FAQs - What Are Wolf-Rayet Stars?

WR 124 - Image credit: NASA, ESA, CSA, STScI, Webb ERO Production Team 

Wolf-Rayet stars are among the most fascinating objects in the universe, characterized by their intense luminosity, high temperatures, and strong stellar winds. These massive stars are in the later stages of their lives and are known for their complex and varied spectra, which provide astronomers with a wealth of information about their physical properties and evolution. In this article, we will explore the remarkable WR 124 star, located 15000 light years away in the constellation Sagittarius.
What are Wolf-Rayet stars?
Wolf-Rayet stars (WR stars) are a type of evolved massive star with initial masses of around 20-30 times that of the Sun. They are identified by the presence of broad emission lines in their spectra, resulting from the high velocity of their winds, which can reach up to 10 million km/h. These winds, which are up to 100,000 times stronger than the solar wind, are thought to be driven by radiation pressure from the star's intense radiation field.
WR stars are characterized by their high temperatures (up to 200,000 Kelvin) and luminosities (up to 1 million times that of the Sun). Due to their high temperatures, they emit most of their energy in the ultraviolet and are typically surrounded by a nebula of ionized gas, called a Wolf-Rayet nebula.
Exploring WR 124
WR 124 is one of the most well-studied Wolf-Rayet stars, located in the constellation Sagittarius, about 15000 light years away from Earth. It was first discovered in 1970 and has been a subject of numerous studies since then.
WR 124 is a member of a binary system, with a hot, massive O-type star orbiting around it. The two stars are so close that they are almost touching, and the Wolf-Rayet star is losing mass to the O-type star through its powerful stellar winds. This process has created a bow shock, where the stellar winds collide and create a dense shell of material around the system.
One of the most remarkable features of WR 124 is its strong magnetic field. While most stars have relatively weak magnetic fields, WR 124's magnetic field is estimated to be around 1000 times stronger than that of the Sun. This magnetic field is thought to be responsible for the formation of the bow shock and may also play a role in shaping the star's wind.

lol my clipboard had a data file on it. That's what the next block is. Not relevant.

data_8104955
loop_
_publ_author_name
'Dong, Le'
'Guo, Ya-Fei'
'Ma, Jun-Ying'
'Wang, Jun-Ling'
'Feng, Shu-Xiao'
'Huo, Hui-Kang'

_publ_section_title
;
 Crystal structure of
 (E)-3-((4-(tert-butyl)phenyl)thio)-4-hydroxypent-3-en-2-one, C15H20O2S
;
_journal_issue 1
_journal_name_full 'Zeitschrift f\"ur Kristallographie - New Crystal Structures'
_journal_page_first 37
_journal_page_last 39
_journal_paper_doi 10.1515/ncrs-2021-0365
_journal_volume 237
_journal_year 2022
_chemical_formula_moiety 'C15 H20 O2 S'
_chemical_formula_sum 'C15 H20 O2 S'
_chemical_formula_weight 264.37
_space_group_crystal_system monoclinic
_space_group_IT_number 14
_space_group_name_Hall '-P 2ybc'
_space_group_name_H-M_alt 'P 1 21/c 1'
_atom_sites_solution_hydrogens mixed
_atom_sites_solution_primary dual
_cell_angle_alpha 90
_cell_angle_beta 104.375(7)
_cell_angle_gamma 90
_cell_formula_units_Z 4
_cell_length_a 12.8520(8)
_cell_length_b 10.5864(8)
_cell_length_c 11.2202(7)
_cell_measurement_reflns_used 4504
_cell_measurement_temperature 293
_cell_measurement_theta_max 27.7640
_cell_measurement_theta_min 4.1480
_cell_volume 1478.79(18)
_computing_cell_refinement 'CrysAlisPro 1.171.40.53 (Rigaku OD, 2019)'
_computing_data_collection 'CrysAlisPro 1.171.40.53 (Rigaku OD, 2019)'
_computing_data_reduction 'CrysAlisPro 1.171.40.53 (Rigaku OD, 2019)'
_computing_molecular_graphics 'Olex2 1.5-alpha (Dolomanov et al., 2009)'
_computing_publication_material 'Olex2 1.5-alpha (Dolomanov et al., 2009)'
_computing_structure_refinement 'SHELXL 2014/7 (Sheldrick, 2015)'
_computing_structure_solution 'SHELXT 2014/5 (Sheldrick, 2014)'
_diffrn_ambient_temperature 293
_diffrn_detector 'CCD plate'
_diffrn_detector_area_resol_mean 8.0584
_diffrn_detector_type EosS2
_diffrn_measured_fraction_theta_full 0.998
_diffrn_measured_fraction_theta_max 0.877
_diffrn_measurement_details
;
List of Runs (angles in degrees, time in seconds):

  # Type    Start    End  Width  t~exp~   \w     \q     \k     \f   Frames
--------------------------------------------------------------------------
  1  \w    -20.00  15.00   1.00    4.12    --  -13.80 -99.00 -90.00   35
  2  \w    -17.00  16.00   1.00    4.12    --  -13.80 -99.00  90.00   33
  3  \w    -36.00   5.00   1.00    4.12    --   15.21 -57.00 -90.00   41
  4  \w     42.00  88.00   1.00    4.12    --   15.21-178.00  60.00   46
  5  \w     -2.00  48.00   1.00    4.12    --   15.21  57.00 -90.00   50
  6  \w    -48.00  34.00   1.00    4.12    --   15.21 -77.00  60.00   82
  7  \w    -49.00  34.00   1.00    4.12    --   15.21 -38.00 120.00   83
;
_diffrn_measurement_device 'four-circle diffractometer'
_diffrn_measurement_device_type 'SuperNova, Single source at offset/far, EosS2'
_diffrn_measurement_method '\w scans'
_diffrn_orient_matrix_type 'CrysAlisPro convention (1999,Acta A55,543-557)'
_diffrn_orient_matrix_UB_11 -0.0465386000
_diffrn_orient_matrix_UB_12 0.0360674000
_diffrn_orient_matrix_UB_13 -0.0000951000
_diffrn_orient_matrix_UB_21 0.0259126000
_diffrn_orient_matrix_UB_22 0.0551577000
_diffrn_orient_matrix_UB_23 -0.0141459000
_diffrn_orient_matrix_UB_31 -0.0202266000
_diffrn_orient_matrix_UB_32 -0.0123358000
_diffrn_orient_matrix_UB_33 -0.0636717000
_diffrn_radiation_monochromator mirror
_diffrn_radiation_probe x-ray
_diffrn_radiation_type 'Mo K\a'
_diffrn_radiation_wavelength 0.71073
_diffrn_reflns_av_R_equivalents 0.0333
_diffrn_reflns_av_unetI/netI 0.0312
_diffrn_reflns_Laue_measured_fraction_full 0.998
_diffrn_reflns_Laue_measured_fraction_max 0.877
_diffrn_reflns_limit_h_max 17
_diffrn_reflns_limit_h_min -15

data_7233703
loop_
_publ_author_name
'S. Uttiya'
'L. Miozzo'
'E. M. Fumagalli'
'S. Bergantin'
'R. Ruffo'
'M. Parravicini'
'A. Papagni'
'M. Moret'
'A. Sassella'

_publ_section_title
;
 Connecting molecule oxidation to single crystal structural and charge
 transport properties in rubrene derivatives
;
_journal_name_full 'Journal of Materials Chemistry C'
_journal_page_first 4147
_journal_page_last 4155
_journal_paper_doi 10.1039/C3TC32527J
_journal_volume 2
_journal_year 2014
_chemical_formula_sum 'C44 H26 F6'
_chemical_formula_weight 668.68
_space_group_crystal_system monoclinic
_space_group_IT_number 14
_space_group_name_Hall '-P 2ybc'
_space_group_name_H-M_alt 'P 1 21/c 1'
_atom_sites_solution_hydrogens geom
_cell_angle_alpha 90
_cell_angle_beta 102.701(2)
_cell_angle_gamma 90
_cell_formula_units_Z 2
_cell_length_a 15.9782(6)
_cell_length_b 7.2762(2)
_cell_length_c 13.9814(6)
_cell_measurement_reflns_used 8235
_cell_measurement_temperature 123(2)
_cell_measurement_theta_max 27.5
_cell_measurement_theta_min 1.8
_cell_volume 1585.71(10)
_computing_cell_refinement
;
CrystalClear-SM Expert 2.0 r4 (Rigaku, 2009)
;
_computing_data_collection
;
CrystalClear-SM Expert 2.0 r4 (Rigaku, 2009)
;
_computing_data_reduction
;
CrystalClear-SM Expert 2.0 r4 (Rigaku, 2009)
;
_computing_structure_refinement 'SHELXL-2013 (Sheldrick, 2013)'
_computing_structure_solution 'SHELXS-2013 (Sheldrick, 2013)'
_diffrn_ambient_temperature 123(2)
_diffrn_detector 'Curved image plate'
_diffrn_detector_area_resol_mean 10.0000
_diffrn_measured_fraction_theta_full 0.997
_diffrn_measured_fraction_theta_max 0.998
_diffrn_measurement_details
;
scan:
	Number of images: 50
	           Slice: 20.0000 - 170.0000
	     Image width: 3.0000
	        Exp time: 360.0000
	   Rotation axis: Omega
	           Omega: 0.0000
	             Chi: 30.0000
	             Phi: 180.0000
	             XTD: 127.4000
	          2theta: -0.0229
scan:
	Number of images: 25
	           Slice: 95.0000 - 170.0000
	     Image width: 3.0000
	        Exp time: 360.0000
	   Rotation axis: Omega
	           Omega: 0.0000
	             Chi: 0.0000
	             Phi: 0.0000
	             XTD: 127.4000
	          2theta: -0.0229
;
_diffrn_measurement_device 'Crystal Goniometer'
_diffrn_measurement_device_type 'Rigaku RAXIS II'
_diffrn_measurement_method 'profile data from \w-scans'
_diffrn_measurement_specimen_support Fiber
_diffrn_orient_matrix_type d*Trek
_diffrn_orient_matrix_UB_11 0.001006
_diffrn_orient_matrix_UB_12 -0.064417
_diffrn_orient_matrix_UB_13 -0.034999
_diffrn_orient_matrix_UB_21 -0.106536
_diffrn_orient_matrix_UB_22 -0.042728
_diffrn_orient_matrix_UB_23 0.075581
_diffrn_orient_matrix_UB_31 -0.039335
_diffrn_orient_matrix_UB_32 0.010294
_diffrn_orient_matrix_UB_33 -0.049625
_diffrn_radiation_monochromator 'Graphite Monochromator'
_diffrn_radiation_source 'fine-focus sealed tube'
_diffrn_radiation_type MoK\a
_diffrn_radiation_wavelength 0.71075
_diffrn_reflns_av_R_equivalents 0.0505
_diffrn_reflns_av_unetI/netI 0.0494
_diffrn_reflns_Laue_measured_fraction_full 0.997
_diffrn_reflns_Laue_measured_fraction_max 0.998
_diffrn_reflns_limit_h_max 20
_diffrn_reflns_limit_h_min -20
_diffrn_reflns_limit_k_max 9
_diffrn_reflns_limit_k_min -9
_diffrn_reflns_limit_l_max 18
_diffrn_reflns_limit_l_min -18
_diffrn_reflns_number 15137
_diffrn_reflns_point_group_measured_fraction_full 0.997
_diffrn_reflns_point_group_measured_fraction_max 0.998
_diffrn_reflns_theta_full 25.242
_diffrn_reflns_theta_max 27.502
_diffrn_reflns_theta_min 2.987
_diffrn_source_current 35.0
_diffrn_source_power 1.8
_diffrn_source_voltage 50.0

Another interesting feature of WR 124 is its variability. Like many Wolf-Rayet stars, it undergoes periodic variations in its brightness, thought to be caused by instabilities in its stellar winds. These variations can be observed over timescales of hours to years.

Wolf-Rayet stars are some of the most exotic objects in the universe, with their extreme temperatures, luminosities, and stellar winds. WR 124, located 15000 light years away in the constellation Sagittarius, is a particularly fascinating example of a Wolf-Rayet star. Its strong magnetic field, variability, and bow shock provide astronomers with a wealth of information about the physics of these remarkable objects. By studying WR 124 and other Wolf-Rayet stars, we can gain a deeper understanding of the evolution and ultimate fate of massive stars.

On March 14, 2023, the James Webb Space Telescope released its first observations of WR 124, a remarkable Wolf-Rayet star located in the constellation Sagittarius. The data provides new insights into the physical properties of this fascinating object, deepening our understanding of Wolf-Rayet stars and their role in the evolution of the universe.
The James Webb Telescope, the largest and most complex space telescope ever built, is designed to observe some of the most distant and faint objects in the universe, including the earliest galaxies that formed after the Big Bang. However, its advanced technology also allows it to observe nearby objects, such as WR 124, with unparalleled precision and sensitivity.
One of the key findings from the James Webb observations of WR 124 is the confirmation of its strong magnetic field, which was previously suspected but had not been definitively measured. The telescope's high-resolution spectrograph was able to detect the magnetic field through its effect on the polarization of light emitted by the star. This measurement confirms the previous estimate of the magnetic field strength at around 1000 times that of the Sun.
The observations also revealed new details about the star's bow shock and its interaction with the companion star in the binary system. The James Webb Telescope's imaging capabilities allowed astronomers to see the structure of the bow shock in unprecedented detail, providing clues about the dynamics of the wind-wind collision that produces the shock. The observations also suggest that the companion star may be affecting the shape of the bow shock, which could have implications for our understanding of binary star evolution.
In addition to these new insights, the James Webb observations of WR 124 also provide a wealth of data on the star's spectral properties, which can be used to refine models of its interior structure and evolutionary history. By combining these new data with previous observations and theoretical models, astronomers will be able to develop a more comprehensive understanding of Wolf-Rayet stars and their role in shaping the universe we see today.